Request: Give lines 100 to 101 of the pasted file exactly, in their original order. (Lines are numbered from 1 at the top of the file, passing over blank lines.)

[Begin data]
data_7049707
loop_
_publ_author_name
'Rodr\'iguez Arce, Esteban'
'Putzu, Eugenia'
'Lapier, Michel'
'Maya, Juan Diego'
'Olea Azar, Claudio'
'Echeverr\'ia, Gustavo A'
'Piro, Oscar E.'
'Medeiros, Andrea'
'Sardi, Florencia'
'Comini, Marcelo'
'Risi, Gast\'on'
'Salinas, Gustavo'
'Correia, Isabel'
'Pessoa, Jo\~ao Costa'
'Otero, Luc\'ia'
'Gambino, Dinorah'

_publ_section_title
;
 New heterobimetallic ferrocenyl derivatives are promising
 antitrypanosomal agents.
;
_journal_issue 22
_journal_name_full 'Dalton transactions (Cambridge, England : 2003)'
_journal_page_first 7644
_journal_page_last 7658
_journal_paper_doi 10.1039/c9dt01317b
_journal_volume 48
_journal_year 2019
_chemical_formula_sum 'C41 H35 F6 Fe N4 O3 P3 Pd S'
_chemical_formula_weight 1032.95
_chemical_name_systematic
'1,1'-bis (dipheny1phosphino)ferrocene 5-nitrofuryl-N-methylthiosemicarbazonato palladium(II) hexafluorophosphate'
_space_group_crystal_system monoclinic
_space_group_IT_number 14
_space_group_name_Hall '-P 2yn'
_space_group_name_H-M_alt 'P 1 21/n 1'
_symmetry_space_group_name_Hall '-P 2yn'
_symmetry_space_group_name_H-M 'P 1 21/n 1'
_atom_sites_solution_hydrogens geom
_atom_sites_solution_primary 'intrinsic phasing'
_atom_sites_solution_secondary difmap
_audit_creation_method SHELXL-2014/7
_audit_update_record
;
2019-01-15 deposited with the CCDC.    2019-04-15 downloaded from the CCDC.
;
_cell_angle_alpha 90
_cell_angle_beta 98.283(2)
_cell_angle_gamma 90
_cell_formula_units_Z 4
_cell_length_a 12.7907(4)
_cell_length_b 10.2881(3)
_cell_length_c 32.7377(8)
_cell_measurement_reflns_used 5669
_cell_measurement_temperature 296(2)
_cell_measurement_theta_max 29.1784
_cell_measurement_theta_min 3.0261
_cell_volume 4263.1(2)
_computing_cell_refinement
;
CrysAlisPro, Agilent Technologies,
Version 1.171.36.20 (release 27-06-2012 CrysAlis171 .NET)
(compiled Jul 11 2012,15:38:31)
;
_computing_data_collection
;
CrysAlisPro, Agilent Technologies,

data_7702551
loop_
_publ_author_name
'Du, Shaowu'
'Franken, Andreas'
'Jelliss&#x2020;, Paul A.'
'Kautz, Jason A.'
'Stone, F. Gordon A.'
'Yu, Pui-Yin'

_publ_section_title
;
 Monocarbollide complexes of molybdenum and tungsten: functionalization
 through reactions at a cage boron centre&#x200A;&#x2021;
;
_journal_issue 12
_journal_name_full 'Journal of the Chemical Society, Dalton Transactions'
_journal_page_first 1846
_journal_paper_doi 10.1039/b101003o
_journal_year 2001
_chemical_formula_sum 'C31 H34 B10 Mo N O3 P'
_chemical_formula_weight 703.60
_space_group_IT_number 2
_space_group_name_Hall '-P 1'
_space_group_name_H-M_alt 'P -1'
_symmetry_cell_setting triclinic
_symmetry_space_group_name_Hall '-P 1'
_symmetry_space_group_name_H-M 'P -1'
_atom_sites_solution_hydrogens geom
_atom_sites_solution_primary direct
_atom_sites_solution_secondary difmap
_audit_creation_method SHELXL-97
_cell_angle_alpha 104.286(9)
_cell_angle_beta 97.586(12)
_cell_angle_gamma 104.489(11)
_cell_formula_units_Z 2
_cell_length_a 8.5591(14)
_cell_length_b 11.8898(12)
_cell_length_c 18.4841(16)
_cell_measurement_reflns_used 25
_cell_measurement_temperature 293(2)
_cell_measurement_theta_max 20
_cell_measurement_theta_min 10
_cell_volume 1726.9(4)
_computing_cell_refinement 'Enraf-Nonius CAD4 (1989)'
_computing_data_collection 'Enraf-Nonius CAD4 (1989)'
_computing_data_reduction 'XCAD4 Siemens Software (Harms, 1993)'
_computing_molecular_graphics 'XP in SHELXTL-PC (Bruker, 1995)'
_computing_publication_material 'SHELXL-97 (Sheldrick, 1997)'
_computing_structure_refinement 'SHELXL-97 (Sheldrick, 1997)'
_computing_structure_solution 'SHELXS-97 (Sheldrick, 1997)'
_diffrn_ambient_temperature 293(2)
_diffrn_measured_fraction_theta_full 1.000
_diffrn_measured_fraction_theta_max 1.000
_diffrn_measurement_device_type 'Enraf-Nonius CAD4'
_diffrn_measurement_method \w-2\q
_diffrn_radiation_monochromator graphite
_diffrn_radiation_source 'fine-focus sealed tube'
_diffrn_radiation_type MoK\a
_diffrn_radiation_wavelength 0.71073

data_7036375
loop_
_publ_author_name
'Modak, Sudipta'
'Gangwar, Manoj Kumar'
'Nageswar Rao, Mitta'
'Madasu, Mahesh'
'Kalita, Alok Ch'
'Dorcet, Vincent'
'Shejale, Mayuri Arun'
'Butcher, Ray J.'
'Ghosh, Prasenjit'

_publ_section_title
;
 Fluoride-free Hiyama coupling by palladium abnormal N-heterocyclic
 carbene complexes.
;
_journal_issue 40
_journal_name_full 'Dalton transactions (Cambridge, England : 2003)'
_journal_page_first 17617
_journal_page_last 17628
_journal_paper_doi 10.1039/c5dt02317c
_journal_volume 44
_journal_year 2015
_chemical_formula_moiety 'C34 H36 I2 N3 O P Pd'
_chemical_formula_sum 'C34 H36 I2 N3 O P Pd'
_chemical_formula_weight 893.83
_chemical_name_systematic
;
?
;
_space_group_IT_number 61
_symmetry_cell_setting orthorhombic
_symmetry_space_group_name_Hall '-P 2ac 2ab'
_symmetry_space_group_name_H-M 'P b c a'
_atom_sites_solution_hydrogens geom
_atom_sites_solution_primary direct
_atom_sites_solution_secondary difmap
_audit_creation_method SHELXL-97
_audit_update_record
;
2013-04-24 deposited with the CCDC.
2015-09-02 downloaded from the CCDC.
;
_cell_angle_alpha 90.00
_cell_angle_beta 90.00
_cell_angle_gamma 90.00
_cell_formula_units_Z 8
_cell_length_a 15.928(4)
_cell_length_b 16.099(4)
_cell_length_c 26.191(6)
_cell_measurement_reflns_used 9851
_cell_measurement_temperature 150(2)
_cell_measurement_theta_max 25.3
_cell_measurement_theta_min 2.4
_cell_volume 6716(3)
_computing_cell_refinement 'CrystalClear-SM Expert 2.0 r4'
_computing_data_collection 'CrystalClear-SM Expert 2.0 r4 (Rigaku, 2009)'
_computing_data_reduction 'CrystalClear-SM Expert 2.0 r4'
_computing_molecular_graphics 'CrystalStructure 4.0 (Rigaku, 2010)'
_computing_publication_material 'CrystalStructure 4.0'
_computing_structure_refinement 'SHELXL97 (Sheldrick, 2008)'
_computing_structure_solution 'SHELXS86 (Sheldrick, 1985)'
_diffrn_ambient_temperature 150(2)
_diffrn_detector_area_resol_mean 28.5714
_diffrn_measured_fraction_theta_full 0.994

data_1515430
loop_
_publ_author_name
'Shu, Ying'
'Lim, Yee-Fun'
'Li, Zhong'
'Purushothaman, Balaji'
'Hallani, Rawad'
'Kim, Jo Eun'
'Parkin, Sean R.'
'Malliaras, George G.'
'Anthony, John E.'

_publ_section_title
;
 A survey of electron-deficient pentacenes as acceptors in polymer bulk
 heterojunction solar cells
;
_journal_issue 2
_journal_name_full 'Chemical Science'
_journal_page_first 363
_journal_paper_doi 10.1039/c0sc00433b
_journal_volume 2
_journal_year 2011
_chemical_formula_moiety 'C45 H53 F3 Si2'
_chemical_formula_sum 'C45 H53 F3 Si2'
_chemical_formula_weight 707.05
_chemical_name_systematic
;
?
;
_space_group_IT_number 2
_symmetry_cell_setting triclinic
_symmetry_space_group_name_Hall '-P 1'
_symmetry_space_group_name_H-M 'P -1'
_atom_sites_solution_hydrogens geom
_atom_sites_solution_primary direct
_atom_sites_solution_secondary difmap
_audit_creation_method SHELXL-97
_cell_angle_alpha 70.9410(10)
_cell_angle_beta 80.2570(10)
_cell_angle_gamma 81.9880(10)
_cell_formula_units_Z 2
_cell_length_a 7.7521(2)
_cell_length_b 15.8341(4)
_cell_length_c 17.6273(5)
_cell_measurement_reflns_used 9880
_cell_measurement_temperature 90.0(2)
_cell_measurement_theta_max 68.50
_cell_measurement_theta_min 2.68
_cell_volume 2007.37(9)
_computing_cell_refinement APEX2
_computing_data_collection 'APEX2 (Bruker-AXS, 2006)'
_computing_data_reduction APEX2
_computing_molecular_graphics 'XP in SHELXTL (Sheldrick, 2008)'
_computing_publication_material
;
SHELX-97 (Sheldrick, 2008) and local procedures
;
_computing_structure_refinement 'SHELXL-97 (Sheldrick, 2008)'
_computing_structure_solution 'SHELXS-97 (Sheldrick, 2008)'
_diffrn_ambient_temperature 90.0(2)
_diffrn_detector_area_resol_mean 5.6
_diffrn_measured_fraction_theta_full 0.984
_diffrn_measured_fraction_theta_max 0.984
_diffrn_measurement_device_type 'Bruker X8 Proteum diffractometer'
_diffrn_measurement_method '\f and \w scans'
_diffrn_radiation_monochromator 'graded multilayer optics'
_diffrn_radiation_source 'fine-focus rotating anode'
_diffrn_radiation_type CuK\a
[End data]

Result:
_atom_sites_solution_secondary difmap
_audit_creation_method SHELXL-97